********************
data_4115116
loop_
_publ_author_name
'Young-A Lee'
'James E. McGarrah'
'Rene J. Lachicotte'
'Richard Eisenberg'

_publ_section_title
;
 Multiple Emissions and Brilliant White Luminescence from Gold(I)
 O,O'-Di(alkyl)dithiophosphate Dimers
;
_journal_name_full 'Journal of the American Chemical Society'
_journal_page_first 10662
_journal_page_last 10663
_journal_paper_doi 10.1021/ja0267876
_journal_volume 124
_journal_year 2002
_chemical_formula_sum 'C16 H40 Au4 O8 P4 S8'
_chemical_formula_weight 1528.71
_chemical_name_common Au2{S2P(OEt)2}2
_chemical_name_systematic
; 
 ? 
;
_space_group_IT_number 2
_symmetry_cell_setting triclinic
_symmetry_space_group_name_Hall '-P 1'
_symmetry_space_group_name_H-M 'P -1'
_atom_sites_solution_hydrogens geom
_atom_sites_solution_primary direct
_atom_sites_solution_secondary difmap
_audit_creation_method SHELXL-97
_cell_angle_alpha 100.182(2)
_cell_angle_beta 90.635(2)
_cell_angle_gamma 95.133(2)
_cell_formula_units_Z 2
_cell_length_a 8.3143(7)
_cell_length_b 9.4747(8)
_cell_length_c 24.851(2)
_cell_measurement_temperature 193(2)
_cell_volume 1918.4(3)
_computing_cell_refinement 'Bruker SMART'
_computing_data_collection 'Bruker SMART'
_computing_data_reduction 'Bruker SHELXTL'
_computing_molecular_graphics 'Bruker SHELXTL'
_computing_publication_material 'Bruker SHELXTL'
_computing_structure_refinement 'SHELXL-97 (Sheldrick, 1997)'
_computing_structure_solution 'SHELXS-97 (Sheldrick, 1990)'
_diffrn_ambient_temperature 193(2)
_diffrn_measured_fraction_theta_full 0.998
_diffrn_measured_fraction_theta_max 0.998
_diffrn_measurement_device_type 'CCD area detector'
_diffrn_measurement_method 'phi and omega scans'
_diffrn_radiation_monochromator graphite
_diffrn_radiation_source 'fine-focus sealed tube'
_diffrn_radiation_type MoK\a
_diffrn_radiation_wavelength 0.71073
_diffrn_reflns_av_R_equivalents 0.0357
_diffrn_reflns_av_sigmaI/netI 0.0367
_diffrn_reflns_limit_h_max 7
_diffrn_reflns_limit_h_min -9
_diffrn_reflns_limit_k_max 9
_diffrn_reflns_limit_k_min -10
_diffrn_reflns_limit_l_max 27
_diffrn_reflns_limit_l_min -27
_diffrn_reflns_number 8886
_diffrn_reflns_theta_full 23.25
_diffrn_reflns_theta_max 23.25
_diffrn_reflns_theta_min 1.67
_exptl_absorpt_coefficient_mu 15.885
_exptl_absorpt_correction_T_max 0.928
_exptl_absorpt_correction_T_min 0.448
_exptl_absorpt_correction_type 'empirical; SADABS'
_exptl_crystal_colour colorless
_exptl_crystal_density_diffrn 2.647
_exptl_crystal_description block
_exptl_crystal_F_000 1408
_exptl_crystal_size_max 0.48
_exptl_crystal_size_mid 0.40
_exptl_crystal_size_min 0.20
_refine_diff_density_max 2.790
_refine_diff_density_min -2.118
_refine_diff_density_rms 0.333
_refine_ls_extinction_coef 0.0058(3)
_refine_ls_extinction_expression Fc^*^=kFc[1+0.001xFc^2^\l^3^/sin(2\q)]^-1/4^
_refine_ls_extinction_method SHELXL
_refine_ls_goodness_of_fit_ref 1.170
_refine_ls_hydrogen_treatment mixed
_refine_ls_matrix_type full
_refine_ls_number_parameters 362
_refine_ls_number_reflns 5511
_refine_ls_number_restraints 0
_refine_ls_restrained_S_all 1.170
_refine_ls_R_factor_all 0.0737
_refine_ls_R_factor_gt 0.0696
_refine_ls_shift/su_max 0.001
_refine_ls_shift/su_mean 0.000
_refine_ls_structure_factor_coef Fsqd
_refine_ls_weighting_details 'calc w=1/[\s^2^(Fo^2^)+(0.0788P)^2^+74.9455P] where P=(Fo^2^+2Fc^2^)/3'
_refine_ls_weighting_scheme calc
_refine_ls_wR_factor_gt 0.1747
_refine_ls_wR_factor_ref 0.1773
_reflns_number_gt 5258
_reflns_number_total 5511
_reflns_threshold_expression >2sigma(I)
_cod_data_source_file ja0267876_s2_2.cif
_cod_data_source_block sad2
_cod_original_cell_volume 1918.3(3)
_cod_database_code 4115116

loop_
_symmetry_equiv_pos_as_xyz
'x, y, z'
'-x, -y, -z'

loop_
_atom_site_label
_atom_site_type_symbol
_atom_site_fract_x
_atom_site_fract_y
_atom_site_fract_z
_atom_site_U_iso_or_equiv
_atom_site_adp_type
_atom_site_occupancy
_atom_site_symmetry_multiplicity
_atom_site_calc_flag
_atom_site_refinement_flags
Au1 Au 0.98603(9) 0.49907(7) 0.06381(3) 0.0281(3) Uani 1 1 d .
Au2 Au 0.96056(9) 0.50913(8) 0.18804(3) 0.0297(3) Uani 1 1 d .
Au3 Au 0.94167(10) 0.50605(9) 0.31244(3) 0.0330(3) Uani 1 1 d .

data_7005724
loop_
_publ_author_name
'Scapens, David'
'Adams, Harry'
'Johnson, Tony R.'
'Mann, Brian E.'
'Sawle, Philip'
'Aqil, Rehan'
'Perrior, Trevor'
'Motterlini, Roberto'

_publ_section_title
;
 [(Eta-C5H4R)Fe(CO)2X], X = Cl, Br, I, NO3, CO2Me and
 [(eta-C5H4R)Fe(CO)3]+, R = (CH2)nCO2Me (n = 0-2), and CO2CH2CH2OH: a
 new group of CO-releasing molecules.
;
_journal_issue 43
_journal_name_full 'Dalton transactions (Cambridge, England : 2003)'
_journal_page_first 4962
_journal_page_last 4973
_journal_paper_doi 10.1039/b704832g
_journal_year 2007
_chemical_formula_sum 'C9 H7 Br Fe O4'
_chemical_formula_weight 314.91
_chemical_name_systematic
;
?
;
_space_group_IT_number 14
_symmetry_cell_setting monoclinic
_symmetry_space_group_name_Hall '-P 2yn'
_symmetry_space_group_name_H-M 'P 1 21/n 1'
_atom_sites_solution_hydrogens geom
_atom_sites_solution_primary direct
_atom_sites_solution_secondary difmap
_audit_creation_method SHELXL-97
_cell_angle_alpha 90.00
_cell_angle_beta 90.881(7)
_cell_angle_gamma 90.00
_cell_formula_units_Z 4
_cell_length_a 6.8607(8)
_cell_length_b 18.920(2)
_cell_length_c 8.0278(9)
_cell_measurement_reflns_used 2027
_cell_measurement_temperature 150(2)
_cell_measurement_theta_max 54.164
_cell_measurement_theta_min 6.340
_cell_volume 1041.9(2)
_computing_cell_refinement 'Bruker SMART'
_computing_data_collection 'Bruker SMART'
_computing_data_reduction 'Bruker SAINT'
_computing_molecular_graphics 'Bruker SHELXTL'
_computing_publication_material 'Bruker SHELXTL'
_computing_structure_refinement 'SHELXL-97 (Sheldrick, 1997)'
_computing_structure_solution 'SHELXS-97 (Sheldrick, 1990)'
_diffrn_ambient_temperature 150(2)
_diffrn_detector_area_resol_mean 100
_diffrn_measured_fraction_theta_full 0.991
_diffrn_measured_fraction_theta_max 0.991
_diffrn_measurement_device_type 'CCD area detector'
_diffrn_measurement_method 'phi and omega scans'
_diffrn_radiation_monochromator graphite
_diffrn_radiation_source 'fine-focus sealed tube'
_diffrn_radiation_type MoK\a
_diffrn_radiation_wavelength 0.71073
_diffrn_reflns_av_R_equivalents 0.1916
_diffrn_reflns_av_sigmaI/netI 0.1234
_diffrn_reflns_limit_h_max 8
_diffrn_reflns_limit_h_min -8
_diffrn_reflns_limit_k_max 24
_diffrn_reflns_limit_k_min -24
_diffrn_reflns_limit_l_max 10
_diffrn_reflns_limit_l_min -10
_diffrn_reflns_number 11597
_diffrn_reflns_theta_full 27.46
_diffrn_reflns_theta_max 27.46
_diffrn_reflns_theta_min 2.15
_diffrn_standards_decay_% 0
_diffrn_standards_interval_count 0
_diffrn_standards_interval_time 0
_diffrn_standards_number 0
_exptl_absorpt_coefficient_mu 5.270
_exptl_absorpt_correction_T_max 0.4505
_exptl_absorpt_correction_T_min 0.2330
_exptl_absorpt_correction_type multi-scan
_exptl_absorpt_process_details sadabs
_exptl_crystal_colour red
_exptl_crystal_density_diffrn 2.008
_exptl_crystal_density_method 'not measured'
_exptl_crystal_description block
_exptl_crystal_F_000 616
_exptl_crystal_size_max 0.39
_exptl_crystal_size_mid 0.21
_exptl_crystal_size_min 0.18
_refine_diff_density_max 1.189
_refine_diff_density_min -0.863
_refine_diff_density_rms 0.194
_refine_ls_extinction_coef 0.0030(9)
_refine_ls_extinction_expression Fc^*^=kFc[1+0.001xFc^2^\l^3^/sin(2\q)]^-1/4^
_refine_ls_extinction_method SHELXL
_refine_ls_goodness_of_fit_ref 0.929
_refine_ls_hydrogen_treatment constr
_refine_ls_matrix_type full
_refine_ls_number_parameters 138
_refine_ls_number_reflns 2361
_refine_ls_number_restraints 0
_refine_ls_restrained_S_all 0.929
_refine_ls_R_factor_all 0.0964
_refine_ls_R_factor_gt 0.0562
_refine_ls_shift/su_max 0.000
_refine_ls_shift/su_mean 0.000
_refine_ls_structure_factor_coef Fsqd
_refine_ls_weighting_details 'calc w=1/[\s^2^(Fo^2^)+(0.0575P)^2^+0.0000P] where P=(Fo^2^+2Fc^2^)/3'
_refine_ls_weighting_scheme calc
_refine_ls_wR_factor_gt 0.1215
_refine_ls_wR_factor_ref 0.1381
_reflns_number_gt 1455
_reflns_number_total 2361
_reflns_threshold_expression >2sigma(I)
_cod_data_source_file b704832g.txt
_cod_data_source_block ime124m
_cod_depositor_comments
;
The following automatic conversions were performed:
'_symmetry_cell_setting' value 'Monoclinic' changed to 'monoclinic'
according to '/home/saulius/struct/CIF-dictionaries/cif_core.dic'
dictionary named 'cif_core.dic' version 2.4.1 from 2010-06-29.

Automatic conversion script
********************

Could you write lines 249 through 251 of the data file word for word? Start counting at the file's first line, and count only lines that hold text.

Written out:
_reflns_threshold_expression >2sigma(I)
_cod_data_source_file b704832g.txt
_cod_data_source_block ime124m